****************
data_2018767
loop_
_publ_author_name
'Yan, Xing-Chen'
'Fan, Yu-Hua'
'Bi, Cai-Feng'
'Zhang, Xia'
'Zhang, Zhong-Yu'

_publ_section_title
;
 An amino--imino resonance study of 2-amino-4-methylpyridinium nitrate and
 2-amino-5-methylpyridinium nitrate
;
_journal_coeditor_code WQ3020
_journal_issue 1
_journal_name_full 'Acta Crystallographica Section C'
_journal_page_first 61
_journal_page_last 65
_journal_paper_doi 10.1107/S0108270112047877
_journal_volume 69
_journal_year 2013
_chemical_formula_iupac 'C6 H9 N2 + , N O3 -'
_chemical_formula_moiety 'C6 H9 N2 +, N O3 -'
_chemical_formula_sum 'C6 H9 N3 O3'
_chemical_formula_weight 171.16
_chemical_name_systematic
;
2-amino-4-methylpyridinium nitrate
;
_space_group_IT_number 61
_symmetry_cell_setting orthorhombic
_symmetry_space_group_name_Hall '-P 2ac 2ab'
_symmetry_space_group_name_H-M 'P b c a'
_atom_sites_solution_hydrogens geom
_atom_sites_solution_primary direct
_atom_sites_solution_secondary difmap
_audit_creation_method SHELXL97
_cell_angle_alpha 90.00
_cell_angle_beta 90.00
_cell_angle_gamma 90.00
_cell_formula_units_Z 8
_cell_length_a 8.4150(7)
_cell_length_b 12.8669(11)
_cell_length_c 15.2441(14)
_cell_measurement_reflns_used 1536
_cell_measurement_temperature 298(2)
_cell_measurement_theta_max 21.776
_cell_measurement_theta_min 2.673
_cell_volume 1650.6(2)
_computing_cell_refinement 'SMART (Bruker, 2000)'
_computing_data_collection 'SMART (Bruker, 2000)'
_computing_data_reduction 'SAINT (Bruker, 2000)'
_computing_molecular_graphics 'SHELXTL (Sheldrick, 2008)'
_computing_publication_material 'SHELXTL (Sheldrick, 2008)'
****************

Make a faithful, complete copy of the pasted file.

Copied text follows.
data_2018767
loop_
_publ_author_name
'Yan, Xing-Chen'
'Fan, Yu-Hua'
'Bi, Cai-Feng'
'Zhang, Xia'
'Zhang, Zhong-Yu'

_publ_section_title
;
 An amino--imino resonance study of 2-amino-4-methylpyridinium nitrate and
 2-amino-5-methylpyridinium nitrate
;
_journal_coeditor_code WQ3020
_journal_issue 1
_journal_name_full 'Acta Crystallographica Section C'
_journal_page_first 61
_journal_page_last 65
_journal_paper_doi 10.1107/S0108270112047877
_journal_volume 69
_journal_year 2013
_chemical_formula_iupac 'C6 H9 N2 + , N O3 -'
_chemical_formula_moiety 'C6 H9 N2 +, N O3 -'
_chemical_formula_sum 'C6 H9 N3 O3'
_chemical_formula_weight 171.16
_chemical_name_systematic
;
2-amino-4-methylpyridinium nitrate
;
_space_group_IT_number 61
_symmetry_cell_setting orthorhombic
_symmetry_space_group_name_Hall '-P 2ac 2ab'
_symmetry_space_group_name_H-M 'P b c a'
_atom_sites_solution_hydrogens geom
_atom_sites_solution_primary direct
_atom_sites_solution_secondary difmap
_audit_creation_method SHELXL97
_cell_angle_alpha 90.00
_cell_angle_beta 90.00
_cell_angle_gamma 90.00
_cell_formula_units_Z 8
_cell_length_a 8.4150(7)
_cell_length_b 12.8669(11)
_cell_length_c 15.2441(14)
_cell_measurement_reflns_used 1536
_cell_measurement_temperature 298(2)
_cell_measurement_theta_max 21.776
_cell_measurement_theta_min 2.673
_cell_volume 1650.6(2)
_computing_cell_refinement 'SMART (Bruker, 2000)'
_computing_data_collection 'SMART (Bruker, 2000)'
_computing_data_reduction 'SAINT (Bruker, 2000)'
_computing_molecular_graphics 'SHELXTL (Sheldrick, 2008)'
_computing_publication_material 'SHELXTL (Sheldrick, 2008)'